Net-Worm:W32/Lovsan.E

Classification

Malware

Net-Worm

W32

Lovsan.E

Summary

The new E variant of Net-Worm:W32/Lovsan was found on August 29th, 2003.

Removal

Automatic action

Based on the settings of your F-Secure security product, it will either move the file to the quarantine where it cannot spread or cause harm, or remove it.

Manual Disinfection

CAUTION Manual disinfection is a risky process; it is recommended only for advanced users.

For full 8-step list of how to get rid of Lovsan, please see Net-Worm:W32/Lovsan

Suspect a file is incorrectly detected (a False Positive)?

A False Positive is when a file is incorrectly detected as harmful, usually because its code or behavior resembles known harmful programs. A False Positive will usually be fixed in a subsequent database update without any action needed on your part. If you wish, you may also:

  • Check for the latest database updates

    First check if your F-Secure security program is using the latest detection database updates, then try scanning the file again.

  • Submit a sample

    After checking, if you still believe the file is incorrectly detected, you can submit a sample of it for re-analysis.

    NOTE If the file was moved to quarantine, you need to collect the file from quarantine before you can submit it.

  • Exclude a file from further scanning

    If you are certain that the file is safe and want to continue using it, you can exclude it from further scanning by the F-Secure security product.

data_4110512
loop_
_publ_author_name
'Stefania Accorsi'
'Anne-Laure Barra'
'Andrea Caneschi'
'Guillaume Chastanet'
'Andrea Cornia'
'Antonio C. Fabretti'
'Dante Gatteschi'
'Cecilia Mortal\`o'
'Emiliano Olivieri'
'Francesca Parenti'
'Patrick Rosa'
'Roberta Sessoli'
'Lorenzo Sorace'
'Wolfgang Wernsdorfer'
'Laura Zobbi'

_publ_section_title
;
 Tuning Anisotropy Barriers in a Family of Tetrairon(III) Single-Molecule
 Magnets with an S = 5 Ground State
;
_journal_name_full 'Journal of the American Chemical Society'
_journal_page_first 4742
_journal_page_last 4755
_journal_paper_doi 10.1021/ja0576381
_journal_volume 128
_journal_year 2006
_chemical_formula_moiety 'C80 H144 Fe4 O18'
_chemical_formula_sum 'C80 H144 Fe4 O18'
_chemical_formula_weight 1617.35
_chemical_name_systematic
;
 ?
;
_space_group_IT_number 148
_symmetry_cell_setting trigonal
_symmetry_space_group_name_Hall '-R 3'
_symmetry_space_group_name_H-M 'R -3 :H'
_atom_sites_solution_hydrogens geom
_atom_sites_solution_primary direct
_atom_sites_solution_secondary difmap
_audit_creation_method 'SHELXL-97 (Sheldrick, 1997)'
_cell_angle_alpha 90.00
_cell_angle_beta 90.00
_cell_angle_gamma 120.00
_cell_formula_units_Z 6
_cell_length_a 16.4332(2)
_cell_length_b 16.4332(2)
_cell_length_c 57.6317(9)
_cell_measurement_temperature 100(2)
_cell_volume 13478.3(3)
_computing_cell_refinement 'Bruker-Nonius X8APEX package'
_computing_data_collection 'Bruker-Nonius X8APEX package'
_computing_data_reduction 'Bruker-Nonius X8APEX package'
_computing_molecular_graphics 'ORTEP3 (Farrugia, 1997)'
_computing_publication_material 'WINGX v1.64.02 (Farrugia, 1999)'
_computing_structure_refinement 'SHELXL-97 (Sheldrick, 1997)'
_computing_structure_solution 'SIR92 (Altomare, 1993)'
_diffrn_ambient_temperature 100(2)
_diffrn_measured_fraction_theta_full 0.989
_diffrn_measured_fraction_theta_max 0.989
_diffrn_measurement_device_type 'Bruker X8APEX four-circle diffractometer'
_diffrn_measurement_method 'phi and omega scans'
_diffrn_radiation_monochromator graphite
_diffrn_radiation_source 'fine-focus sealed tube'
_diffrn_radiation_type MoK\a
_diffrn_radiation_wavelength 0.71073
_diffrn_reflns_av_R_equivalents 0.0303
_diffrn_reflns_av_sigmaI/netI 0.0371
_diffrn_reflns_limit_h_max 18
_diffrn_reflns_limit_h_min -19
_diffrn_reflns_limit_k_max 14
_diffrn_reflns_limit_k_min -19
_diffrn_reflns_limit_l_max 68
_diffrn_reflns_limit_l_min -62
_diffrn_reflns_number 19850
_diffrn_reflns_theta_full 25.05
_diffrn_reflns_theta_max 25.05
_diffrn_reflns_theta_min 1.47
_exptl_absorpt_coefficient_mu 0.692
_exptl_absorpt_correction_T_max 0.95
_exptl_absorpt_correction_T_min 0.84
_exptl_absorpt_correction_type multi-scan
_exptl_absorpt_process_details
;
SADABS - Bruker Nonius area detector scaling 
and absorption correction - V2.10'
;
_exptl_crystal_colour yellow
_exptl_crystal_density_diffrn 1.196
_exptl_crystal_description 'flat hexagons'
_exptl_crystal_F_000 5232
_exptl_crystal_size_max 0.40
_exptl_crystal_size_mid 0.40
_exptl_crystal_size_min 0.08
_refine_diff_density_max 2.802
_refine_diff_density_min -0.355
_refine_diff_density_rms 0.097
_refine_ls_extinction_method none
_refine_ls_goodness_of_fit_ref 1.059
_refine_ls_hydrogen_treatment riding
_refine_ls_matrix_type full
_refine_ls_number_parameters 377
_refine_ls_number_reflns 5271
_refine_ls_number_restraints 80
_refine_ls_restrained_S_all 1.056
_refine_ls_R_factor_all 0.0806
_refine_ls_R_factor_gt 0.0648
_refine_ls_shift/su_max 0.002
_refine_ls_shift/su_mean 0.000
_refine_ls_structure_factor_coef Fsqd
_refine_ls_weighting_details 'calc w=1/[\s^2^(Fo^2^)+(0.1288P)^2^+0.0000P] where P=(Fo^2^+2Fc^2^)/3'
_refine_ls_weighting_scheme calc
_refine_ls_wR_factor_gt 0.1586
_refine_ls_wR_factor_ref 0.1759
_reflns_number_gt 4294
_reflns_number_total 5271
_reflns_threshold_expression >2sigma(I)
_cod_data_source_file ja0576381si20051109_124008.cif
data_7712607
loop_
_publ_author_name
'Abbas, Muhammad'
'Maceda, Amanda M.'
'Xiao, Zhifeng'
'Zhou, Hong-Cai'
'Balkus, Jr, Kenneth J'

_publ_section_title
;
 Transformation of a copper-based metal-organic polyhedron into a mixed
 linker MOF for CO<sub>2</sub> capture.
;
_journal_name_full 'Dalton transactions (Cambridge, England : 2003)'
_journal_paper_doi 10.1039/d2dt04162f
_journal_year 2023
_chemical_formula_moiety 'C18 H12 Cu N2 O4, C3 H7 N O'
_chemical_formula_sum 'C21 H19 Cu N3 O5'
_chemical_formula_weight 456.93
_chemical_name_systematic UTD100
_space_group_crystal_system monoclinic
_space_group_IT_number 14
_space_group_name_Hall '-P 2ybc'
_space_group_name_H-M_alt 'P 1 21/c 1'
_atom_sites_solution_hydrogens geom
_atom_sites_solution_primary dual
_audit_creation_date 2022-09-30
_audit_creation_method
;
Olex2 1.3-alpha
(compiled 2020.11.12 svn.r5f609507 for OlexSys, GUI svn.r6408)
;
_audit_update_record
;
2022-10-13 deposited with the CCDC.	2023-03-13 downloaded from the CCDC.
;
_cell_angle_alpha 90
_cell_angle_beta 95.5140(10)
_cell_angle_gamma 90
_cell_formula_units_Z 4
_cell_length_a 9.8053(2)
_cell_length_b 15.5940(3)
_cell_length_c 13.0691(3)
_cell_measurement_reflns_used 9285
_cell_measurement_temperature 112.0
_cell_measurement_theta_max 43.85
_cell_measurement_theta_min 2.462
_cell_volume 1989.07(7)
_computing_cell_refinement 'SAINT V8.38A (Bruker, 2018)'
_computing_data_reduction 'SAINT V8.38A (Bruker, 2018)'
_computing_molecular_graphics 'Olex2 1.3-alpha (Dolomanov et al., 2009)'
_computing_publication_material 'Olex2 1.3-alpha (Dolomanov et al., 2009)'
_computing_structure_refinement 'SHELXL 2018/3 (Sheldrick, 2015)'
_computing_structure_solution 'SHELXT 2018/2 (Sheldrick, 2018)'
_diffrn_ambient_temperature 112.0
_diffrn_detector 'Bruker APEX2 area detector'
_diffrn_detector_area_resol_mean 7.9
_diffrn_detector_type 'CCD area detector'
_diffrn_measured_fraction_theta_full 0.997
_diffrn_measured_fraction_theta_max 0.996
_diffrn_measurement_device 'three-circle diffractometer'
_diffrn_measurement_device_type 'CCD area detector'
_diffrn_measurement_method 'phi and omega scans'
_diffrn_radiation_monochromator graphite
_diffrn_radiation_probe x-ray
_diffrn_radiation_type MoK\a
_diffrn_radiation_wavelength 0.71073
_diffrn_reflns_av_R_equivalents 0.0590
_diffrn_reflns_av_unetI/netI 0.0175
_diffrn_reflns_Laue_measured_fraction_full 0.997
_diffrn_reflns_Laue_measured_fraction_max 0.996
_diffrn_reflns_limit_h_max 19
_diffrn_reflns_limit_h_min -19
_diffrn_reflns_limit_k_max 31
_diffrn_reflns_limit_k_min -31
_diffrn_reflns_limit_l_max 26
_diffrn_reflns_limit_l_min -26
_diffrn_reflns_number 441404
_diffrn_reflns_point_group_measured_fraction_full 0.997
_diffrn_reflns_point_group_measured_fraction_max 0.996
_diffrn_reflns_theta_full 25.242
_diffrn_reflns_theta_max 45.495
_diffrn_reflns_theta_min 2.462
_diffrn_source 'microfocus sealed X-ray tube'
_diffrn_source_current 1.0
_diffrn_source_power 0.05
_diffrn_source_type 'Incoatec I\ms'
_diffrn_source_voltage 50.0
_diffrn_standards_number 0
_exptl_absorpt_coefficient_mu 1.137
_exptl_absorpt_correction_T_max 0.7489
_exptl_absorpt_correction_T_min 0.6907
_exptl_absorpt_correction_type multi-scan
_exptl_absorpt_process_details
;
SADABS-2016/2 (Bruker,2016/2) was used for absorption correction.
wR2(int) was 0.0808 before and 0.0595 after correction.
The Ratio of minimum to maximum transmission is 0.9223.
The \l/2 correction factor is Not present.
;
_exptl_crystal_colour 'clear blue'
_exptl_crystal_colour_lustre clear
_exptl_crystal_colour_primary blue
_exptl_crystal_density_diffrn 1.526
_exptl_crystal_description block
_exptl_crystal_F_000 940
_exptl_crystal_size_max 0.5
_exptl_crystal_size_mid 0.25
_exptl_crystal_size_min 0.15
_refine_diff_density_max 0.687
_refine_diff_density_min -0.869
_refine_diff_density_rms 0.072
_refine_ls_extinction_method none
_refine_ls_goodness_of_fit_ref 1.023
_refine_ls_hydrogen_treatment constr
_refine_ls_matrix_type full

Note You need administrative rights to change the settings.

Find out more

Knowledge Base

Find the latest advice in our Community Knowledge Base.

User Guide

See the user guide for your product on the Help Center.

Contact Support

Chat with or call an expert for help.

Submit a sample

Submit a file or URL for further analysis.

Technical Details

This variant is functionally identical to Lovsan.A with a few minor differences:

  • It uses the file name mslaugh.exe instead of MSBLAST.EXE.
  • It uses a different MUTEX name: 'SILLY'
  • The Distributed Denial of Service (DDoS) target has been changed to kimble.org, which already points to 127.0.0.1, effectively causing the infected hosts to attack themselves
  • The used registry value has been changed to: 'HKLM\SOFTWARE\Microsoft\Windows\CurrentVersion\Run\Windows Automation'
  • It has a different hidden message: 'I dedicate this particular strain to me ANG3L - hope yer enj oying yerself and dont forget the promise for me B/DAY !!!!'